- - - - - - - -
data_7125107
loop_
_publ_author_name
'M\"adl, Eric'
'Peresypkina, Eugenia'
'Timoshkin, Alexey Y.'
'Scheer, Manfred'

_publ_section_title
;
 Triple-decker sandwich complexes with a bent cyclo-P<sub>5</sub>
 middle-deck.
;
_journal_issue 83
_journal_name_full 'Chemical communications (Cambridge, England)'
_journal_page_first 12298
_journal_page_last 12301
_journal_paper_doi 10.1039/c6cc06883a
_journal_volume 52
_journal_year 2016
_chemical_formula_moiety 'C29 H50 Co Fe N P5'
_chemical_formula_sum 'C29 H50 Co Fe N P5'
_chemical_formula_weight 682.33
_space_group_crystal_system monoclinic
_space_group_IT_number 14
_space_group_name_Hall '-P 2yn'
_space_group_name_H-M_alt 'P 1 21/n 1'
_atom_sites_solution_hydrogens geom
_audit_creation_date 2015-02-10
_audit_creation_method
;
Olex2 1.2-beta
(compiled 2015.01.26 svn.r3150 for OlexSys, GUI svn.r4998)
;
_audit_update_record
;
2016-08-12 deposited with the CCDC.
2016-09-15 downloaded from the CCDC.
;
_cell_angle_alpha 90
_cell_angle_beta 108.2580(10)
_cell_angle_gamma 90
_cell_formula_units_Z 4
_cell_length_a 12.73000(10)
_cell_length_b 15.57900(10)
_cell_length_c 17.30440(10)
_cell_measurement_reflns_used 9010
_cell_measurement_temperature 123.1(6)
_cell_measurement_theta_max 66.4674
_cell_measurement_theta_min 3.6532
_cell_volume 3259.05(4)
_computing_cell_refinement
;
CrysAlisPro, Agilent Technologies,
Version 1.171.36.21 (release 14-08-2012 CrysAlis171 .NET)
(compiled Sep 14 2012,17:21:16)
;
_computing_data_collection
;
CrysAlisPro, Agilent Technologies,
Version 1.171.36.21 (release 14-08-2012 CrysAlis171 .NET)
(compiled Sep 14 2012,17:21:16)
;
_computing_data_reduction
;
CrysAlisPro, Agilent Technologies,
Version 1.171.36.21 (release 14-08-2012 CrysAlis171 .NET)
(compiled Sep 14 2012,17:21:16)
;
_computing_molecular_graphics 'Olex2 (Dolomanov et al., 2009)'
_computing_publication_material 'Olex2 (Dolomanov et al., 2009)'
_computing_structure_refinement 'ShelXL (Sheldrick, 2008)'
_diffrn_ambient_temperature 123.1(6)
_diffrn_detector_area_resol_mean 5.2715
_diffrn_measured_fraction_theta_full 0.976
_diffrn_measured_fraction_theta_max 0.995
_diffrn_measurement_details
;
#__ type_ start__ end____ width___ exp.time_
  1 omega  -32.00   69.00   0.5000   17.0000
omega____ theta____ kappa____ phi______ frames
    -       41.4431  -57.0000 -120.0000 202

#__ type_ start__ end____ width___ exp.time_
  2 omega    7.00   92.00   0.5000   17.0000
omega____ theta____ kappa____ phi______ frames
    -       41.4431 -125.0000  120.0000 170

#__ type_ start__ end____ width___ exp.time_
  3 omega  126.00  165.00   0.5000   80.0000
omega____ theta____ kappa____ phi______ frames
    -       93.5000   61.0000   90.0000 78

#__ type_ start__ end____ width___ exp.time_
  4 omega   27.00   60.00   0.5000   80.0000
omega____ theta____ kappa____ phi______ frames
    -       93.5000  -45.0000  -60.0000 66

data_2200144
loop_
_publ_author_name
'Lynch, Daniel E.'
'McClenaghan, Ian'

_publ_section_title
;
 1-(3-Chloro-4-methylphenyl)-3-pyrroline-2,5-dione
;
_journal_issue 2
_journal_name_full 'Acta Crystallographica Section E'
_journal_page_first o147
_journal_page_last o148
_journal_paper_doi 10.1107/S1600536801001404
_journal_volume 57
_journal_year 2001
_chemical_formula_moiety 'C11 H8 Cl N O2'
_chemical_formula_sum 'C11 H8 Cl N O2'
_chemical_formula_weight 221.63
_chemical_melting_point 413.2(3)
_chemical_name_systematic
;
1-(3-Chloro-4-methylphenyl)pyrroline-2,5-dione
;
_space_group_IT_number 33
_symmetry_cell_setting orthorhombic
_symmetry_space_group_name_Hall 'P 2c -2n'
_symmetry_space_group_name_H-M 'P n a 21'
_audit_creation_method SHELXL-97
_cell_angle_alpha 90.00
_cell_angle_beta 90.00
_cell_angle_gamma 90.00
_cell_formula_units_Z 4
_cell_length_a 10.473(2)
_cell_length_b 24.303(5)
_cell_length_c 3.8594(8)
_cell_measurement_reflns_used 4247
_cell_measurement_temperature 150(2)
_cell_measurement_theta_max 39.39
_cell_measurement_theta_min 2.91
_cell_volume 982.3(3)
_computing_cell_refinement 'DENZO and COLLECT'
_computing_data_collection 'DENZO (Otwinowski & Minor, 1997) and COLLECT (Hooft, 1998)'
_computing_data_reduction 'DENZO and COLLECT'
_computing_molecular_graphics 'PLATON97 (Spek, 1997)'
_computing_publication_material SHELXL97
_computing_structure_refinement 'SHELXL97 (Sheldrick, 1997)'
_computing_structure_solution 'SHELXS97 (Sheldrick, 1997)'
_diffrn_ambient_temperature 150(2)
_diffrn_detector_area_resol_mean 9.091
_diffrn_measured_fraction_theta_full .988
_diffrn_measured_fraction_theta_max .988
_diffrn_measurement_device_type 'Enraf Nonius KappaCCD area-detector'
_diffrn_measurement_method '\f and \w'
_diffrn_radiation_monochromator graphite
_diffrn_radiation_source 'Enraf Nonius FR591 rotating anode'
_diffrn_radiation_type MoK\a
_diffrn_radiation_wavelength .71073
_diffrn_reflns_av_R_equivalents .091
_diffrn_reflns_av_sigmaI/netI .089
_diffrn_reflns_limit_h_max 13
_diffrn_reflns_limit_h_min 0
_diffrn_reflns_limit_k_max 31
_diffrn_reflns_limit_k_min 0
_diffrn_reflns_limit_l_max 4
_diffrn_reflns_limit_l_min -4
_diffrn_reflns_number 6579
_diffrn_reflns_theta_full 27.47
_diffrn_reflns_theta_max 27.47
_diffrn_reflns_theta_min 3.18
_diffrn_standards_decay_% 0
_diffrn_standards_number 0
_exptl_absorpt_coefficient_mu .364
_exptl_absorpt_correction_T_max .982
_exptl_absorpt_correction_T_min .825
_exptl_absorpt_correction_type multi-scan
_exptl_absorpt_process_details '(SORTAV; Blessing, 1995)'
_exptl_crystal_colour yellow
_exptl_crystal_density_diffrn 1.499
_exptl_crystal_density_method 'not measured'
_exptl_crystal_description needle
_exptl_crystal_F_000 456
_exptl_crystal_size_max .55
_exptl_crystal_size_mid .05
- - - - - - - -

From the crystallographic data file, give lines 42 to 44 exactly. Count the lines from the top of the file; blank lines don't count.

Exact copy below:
_cell_formula_units_Z 4
_cell_length_a 12.73000(10)
_cell_length_b 15.57900(10)